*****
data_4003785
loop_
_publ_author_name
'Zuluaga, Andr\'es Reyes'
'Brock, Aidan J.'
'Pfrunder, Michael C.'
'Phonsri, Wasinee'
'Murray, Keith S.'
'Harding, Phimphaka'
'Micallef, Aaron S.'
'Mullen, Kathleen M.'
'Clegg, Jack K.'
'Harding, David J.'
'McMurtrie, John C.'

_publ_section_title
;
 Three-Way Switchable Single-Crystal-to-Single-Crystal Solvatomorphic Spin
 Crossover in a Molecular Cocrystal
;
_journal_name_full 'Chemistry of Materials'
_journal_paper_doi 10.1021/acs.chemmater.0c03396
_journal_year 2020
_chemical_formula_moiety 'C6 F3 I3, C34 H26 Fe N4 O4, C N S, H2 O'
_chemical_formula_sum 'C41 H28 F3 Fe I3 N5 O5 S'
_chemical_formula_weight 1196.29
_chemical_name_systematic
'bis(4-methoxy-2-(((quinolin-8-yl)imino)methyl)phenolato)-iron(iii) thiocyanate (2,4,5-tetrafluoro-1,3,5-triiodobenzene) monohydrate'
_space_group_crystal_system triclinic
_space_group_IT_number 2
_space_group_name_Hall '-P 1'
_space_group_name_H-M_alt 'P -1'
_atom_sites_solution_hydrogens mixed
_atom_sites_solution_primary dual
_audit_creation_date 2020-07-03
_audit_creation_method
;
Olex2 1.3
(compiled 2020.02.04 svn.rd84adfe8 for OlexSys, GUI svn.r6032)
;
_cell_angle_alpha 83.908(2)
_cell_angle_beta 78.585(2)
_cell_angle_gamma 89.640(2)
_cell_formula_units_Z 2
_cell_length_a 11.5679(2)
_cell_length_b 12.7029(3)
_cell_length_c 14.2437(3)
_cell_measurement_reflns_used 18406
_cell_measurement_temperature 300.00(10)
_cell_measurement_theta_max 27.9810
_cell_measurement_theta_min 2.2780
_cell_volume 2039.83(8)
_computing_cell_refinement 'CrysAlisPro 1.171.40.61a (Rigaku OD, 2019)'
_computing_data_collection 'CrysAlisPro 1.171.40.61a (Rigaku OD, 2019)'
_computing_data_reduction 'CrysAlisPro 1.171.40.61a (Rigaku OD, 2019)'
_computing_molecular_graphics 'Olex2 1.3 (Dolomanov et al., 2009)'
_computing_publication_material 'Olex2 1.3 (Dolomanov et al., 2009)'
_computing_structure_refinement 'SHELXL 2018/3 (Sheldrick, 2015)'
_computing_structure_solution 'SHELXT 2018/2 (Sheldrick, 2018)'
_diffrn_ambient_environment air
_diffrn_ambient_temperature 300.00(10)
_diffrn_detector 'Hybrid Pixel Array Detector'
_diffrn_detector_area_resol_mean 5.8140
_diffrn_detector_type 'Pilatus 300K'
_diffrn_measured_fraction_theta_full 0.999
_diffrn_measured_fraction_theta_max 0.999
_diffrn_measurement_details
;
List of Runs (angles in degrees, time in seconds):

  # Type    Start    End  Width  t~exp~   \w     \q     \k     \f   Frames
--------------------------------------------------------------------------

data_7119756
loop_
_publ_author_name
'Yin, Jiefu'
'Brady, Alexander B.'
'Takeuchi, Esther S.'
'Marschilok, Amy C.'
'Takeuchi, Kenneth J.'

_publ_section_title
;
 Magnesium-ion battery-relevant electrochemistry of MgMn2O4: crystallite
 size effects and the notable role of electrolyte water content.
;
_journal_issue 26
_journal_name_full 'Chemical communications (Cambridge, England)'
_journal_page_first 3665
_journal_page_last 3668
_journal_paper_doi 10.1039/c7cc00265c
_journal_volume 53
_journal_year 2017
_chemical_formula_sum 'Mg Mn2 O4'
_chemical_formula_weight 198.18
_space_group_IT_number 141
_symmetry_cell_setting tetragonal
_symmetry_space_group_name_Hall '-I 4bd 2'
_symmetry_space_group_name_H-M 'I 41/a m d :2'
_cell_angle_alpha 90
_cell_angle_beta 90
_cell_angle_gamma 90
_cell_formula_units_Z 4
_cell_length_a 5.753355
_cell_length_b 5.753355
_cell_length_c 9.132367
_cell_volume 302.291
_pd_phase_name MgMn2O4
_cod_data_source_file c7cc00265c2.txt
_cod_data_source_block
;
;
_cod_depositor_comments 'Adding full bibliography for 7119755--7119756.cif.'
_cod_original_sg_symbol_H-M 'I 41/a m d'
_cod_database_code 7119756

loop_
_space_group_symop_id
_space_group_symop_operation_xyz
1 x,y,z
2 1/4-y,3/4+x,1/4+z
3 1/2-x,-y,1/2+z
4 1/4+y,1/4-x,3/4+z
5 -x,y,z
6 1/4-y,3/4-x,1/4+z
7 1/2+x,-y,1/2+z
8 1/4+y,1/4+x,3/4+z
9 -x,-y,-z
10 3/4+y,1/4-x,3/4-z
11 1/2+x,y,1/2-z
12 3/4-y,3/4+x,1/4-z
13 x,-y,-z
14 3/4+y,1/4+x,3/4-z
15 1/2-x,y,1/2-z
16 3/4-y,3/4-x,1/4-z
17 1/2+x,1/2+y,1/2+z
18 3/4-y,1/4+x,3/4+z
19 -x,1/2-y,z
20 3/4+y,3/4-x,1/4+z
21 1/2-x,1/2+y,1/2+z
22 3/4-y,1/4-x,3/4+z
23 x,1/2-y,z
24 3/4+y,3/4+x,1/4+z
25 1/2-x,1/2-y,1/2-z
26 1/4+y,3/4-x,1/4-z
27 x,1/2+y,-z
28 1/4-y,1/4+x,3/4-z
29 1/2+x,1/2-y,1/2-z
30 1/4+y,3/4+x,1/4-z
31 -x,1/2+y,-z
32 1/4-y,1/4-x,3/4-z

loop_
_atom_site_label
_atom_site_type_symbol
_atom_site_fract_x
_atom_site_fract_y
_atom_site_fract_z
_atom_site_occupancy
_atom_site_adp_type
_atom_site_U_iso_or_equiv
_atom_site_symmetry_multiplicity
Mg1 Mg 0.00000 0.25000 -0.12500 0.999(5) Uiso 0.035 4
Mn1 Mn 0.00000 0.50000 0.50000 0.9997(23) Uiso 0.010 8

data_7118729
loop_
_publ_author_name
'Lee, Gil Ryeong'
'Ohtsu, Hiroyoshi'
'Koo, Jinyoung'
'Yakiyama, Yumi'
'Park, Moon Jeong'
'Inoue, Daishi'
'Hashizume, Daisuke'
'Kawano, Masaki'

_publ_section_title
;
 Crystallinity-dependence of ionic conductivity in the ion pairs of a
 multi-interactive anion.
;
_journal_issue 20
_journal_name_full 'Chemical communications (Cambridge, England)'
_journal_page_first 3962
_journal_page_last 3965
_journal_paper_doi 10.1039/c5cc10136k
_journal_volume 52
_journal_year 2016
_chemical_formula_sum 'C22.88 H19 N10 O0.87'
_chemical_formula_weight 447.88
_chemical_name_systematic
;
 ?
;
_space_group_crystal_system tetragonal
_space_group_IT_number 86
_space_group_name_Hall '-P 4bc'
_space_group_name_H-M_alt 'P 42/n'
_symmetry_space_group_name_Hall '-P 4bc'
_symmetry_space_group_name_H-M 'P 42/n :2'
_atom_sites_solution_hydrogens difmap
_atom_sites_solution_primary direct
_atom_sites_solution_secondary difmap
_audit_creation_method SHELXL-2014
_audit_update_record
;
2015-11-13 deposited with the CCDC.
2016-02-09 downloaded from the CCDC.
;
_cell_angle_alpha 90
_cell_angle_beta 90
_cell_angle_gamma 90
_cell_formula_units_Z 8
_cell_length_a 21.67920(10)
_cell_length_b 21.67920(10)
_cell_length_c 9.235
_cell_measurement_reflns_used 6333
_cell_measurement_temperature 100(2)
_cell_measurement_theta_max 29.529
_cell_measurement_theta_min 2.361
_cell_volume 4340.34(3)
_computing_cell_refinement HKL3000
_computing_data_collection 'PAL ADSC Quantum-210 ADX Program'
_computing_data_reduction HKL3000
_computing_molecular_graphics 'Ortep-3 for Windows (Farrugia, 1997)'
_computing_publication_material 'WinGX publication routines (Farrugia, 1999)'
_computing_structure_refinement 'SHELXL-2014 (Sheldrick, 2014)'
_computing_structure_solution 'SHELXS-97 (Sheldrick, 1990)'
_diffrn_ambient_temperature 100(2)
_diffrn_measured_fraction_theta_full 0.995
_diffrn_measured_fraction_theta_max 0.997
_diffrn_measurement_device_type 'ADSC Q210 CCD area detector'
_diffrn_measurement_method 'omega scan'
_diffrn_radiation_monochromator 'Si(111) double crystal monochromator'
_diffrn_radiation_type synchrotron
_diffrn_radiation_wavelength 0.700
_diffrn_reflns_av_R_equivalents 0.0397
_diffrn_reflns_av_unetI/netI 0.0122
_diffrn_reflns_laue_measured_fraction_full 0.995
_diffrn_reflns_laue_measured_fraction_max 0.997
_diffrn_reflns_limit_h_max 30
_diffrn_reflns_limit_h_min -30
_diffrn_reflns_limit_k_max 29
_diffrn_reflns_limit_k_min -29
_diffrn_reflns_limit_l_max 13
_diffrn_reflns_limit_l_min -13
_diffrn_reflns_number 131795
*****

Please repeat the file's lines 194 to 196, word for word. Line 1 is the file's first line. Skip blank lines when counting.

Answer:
_symmetry_space_group_name_H-M 'P 42/n :2'
_atom_sites_solution_hydrogens difmap
_atom_sites_solution_primary direct